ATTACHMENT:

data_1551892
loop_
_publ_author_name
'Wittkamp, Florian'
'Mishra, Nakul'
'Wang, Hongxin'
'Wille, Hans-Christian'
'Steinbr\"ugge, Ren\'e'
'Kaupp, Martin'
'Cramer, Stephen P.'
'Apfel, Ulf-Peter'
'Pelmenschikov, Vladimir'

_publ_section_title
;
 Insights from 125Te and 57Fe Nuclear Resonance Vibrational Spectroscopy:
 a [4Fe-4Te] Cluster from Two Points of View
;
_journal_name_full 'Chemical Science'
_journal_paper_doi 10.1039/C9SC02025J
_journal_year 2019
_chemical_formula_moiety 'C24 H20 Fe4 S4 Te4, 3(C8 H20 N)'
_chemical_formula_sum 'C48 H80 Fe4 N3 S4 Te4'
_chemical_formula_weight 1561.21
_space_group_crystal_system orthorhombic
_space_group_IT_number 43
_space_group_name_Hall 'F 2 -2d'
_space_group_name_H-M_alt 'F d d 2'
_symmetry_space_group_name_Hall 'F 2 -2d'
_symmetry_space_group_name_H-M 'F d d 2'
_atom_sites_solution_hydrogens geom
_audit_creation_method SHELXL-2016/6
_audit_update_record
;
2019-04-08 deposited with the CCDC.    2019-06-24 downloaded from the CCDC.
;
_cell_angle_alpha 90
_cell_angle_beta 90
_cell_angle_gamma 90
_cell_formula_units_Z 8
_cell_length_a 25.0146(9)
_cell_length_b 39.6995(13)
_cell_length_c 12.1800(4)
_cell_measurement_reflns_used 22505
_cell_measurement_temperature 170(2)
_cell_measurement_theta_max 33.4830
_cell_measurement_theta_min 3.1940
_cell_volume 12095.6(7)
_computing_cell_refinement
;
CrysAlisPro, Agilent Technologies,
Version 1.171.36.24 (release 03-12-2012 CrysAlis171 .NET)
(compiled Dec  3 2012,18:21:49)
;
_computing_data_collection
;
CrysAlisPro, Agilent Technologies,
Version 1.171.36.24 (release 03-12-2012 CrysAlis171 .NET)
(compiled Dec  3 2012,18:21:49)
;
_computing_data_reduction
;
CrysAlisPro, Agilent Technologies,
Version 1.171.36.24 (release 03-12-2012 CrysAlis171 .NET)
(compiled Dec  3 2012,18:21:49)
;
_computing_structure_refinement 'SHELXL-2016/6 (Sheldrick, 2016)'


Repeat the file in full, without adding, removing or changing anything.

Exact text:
data_1551892
loop_
_publ_author_name
'Wittkamp, Florian'
'Mishra, Nakul'
'Wang, Hongxin'
'Wille, Hans-Christian'
'Steinbr\"ugge, Ren\'e'
'Kaupp, Martin'
'Cramer, Stephen P.'
'Apfel, Ulf-Peter'
'Pelmenschikov, Vladimir'

_publ_section_title
;
 Insights from 125Te and 57Fe Nuclear Resonance Vibrational Spectroscopy:
 a [4Fe-4Te] Cluster from Two Points of View
;
_journal_name_full 'Chemical Science'
_journal_paper_doi 10.1039/C9SC02025J
_journal_year 2019
_chemical_formula_moiety 'C24 H20 Fe4 S4 Te4, 3(C8 H20 N)'
_chemical_formula_sum 'C48 H80 Fe4 N3 S4 Te4'
_chemical_formula_weight 1561.21
_space_group_crystal_system orthorhombic
_space_group_IT_number 43
_space_group_name_Hall 'F 2 -2d'
_space_group_name_H-M_alt 'F d d 2'
_symmetry_space_group_name_Hall 'F 2 -2d'
_symmetry_space_group_name_H-M 'F d d 2'
_atom_sites_solution_hydrogens geom
_audit_creation_method SHELXL-2016/6
_audit_update_record
;
2019-04-08 deposited with the CCDC.    2019-06-24 downloaded from the CCDC.
;
_cell_angle_alpha 90
_cell_angle_beta 90
_cell_angle_gamma 90
_cell_formula_units_Z 8
_cell_length_a 25.0146(9)
_cell_length_b 39.6995(13)
_cell_length_c 12.1800(4)
_cell_measurement_reflns_used 22505
_cell_measurement_temperature 170(2)
_cell_measurement_theta_max 33.4830
_cell_measurement_theta_min 3.1940
_cell_volume 12095.6(7)
_computing_cell_refinement
;
CrysAlisPro, Agilent Technologies,
Version 1.171.36.24 (release 03-12-2012 CrysAlis171 .NET)
(compiled Dec  3 2012,18:21:49)
;
_computing_data_collection
;
CrysAlisPro, Agilent Technologies,
Version 1.171.36.24 (release 03-12-2012 CrysAlis171 .NET)
(compiled Dec  3 2012,18:21:49)
;
_computing_data_reduction
;
CrysAlisPro, Agilent Technologies,
Version 1.171.36.24 (release 03-12-2012 CrysAlis171 .NET)
(compiled Dec  3 2012,18:21:49)
;
_computing_structure_refinement 'SHELXL-2016/6 (Sheldrick, 2016)'